Kate Herbert is theatre reviewer, Herald Sun, Melbourne & formerly for Melbourne Times. Kate is a director; produced playwright (21 plays). Scripts pub. Currency Press. She worked as actor, comedian, improviser & teacher of Acting, Improvisation & Playwriting. Kate was Head of Drama/Teacher, NMIT; Coordinator of Prof. Writing/ Editing, Swinburne Uni. Read her reviews here or: www.heraldsun.com.au/entertainment/arts. NB Explorer Browser doesn't always work on blog.
Thursday, 10 April 2003
This is a True Story, April 10, 2003
This is a True Story by Tom Wright and Nicholas Harrington
Courthouse Theatre, April 9 to 19, 2003
Reviewer: Kate Herbert on April 10, 2003
It is a very peculiar feeling to be drawn inside the heart and mind of a man whose understanding of himself and the world is dim and confused.This is a true story, as the title of this play declares. It is also one of my most extraordinary theatre experiences this year.
Tom Wright is mesmerising in this monologue told by a hapless man on Death Row in Mississippi.As Wright trails between pools of pallid light in the cavernous, empty space, he tells his desperate tale.
It is the story of Howard Neal, a child-like, ignorant and uneducated man from the Deep South - Deliverance territory.His history is tragic, littered with episodes of abuse, abandonment, homelessness, imprisonment and finally conviction for multiple murder.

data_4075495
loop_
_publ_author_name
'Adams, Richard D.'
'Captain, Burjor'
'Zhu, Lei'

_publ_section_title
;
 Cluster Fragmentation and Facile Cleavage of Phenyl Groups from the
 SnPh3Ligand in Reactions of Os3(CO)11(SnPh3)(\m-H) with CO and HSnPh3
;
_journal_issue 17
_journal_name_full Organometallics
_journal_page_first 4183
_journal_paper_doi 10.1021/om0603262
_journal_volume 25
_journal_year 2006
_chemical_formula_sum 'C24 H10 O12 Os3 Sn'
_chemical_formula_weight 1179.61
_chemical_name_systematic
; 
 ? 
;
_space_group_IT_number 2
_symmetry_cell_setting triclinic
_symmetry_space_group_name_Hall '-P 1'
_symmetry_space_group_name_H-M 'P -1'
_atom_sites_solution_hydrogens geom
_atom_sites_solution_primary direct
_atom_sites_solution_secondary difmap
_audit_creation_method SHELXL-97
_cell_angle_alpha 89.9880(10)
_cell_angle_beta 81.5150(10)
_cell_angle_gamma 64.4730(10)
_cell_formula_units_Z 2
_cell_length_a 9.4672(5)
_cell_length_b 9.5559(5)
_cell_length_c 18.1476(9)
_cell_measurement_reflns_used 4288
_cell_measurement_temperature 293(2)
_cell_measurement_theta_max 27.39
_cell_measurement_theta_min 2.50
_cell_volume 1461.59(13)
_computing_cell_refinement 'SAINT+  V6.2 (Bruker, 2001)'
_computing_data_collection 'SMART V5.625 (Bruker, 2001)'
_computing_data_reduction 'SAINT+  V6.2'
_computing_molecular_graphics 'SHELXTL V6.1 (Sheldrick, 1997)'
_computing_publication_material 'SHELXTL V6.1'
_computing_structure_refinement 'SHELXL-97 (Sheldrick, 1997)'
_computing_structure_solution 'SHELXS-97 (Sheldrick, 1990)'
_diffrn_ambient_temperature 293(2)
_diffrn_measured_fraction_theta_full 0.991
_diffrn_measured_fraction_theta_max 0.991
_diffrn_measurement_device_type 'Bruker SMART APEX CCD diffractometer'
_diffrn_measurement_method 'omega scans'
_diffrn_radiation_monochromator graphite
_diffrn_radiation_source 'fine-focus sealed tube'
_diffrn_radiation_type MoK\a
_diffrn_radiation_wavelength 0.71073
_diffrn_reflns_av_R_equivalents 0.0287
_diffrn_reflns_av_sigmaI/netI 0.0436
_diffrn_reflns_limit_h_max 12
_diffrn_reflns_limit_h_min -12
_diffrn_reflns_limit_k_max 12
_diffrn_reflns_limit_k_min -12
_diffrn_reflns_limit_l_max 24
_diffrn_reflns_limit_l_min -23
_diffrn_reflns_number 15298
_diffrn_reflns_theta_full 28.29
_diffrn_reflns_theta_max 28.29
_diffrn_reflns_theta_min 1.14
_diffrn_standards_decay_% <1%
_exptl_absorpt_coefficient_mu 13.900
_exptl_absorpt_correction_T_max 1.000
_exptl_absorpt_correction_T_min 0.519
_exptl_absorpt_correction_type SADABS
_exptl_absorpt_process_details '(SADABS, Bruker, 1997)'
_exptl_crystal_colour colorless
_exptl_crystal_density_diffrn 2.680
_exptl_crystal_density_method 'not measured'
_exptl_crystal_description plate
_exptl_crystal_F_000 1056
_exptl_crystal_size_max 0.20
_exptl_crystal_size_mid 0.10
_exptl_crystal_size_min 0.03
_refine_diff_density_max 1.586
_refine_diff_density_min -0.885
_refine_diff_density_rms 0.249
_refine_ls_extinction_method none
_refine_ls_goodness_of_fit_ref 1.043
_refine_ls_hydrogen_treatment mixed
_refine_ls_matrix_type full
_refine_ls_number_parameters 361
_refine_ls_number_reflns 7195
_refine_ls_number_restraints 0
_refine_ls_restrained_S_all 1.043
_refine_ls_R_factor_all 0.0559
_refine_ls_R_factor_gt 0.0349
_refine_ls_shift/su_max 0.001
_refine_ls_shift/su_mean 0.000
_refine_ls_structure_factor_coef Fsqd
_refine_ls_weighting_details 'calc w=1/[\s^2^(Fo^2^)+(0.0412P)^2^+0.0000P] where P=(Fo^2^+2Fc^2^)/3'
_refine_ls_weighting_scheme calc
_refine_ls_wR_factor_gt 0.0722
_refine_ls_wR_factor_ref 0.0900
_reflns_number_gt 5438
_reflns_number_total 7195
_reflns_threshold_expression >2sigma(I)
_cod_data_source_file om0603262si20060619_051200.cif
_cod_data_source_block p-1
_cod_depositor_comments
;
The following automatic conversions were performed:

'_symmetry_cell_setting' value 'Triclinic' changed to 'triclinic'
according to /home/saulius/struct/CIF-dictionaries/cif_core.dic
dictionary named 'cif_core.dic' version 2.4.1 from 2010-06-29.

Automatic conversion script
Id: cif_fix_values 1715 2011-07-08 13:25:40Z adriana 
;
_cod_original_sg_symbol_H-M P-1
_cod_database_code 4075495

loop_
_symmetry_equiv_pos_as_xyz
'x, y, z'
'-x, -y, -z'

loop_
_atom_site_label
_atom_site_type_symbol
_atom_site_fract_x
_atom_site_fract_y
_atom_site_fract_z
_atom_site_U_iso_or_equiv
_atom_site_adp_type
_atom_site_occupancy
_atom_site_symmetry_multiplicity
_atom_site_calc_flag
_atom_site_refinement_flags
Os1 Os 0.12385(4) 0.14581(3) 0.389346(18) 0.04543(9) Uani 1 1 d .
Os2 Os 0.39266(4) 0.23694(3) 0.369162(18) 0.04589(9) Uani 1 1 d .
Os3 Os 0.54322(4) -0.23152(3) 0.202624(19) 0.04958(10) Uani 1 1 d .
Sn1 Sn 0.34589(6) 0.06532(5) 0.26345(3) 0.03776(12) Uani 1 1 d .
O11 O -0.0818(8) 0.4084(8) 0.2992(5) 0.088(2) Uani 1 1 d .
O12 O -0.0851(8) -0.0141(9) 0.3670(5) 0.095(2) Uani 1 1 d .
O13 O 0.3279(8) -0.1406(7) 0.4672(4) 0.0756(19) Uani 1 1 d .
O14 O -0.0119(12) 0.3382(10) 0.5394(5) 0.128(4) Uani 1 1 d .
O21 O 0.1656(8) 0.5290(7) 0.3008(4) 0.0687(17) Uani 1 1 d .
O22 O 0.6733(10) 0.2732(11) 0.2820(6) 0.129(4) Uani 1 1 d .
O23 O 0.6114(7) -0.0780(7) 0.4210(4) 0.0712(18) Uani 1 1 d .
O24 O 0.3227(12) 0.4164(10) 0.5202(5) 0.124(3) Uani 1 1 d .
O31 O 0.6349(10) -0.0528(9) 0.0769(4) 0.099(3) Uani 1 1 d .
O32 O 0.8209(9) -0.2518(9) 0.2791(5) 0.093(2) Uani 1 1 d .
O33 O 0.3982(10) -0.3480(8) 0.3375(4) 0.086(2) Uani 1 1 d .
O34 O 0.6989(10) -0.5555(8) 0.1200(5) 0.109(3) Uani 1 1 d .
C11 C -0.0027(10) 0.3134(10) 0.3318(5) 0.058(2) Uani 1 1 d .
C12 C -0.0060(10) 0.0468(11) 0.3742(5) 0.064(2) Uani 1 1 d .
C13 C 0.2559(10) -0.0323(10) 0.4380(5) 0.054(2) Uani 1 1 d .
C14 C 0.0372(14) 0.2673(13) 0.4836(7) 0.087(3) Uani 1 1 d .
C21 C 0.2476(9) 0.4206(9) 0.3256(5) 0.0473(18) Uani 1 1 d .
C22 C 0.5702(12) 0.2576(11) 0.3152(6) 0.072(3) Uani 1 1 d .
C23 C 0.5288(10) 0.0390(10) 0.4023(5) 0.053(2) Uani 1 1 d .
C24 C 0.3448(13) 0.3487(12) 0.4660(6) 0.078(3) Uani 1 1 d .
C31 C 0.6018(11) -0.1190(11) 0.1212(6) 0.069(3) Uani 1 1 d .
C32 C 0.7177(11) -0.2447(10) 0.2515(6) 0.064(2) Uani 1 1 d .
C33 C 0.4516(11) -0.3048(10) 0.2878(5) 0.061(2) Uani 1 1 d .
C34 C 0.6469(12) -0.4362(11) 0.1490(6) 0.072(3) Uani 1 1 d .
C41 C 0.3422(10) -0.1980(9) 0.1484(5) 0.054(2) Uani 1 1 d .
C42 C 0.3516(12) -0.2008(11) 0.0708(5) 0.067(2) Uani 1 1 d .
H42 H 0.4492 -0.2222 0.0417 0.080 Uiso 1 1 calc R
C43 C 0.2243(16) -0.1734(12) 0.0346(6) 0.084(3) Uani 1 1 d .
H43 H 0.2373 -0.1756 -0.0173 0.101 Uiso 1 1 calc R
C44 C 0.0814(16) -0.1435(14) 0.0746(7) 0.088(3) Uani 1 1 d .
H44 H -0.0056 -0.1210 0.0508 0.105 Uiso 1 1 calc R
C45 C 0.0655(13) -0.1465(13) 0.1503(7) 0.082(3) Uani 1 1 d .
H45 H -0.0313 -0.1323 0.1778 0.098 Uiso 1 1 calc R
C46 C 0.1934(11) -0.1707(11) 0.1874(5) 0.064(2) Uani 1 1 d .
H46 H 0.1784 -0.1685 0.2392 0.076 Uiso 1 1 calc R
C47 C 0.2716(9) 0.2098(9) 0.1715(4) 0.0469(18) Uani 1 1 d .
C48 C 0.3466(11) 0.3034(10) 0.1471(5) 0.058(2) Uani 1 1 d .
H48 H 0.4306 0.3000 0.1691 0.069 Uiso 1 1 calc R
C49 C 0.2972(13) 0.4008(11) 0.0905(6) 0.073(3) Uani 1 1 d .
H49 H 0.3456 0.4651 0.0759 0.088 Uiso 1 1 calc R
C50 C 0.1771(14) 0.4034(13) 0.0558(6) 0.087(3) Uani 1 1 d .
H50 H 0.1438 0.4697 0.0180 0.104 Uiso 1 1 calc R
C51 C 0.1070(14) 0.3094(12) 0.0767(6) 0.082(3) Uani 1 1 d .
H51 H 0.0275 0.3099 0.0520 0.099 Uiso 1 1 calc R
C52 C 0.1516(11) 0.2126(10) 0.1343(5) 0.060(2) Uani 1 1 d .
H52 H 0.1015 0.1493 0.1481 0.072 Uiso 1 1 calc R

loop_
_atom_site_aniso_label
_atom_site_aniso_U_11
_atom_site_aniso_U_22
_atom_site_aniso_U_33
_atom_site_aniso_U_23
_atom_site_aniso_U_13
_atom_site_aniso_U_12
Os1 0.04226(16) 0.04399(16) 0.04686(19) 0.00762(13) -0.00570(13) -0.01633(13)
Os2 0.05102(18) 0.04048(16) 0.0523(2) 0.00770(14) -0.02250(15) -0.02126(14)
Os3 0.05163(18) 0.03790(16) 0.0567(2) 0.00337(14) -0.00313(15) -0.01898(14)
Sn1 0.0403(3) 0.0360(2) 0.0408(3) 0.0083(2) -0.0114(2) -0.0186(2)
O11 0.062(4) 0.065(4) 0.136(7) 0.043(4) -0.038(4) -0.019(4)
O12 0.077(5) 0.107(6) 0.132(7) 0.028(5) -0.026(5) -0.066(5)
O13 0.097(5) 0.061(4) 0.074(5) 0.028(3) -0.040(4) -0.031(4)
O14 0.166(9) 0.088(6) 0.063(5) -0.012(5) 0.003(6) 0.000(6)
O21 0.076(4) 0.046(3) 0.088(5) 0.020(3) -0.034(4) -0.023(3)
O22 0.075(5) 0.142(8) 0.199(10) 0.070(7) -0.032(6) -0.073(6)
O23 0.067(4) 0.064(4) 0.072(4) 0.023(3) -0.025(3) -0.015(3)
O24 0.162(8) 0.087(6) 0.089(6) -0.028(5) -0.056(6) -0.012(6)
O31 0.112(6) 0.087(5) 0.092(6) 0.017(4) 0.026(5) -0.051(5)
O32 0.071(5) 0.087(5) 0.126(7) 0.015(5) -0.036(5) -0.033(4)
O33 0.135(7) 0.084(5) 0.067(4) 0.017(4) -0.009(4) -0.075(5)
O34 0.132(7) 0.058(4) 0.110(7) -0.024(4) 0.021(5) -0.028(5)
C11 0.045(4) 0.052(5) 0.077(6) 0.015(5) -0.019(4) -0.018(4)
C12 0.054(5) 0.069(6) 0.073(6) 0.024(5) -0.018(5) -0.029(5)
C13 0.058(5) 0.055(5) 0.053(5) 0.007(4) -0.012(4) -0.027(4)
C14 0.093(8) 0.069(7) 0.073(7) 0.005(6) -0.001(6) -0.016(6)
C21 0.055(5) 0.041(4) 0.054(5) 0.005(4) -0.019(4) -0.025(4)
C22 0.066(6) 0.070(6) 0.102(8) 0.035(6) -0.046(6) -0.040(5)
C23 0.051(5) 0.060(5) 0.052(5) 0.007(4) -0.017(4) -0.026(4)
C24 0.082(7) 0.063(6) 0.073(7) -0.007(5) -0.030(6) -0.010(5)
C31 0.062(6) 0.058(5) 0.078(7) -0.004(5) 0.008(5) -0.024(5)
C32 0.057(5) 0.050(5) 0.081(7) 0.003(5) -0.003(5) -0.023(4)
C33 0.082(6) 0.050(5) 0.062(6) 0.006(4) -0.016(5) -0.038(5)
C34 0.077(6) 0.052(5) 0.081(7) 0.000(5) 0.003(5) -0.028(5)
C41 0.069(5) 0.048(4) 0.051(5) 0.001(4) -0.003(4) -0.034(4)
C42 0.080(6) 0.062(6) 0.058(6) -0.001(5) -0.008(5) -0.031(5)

Over Wright's face flicker myriad sensations: confusion, incomprehension, despair and pain.Intermingled amongst the horrors of which he speaks, is a mild warm smile. He smiles incongruously as he tells us his Daddy beat him.
In this theatricalised version of Neal's scribbled, nearly illiterate diaries, we believe he is innocent. Whether this is true in the real world we cannot know.Neal's last appeal was denied in January, 2003. Our intimacy with this child-man compels us to care about his fate.
The stage adaptation of the diaries is by Wright with director, Nicholas Harrington who is also a Melbourne barrister.The text is intelligently edited and the direction is simple, allowing the performer and the words to do the work.
Wright looks vulnerable in only a shaggy pair of underpants. He shuffles, as if chained at the ankles, from place to place on the stage and in Neal's life.
We lean forward in an effort to understand his broad and totally credible deep Southern accent and his peculiar syntax.Wright is compelling. Words cannot describe this experience. You need to be there.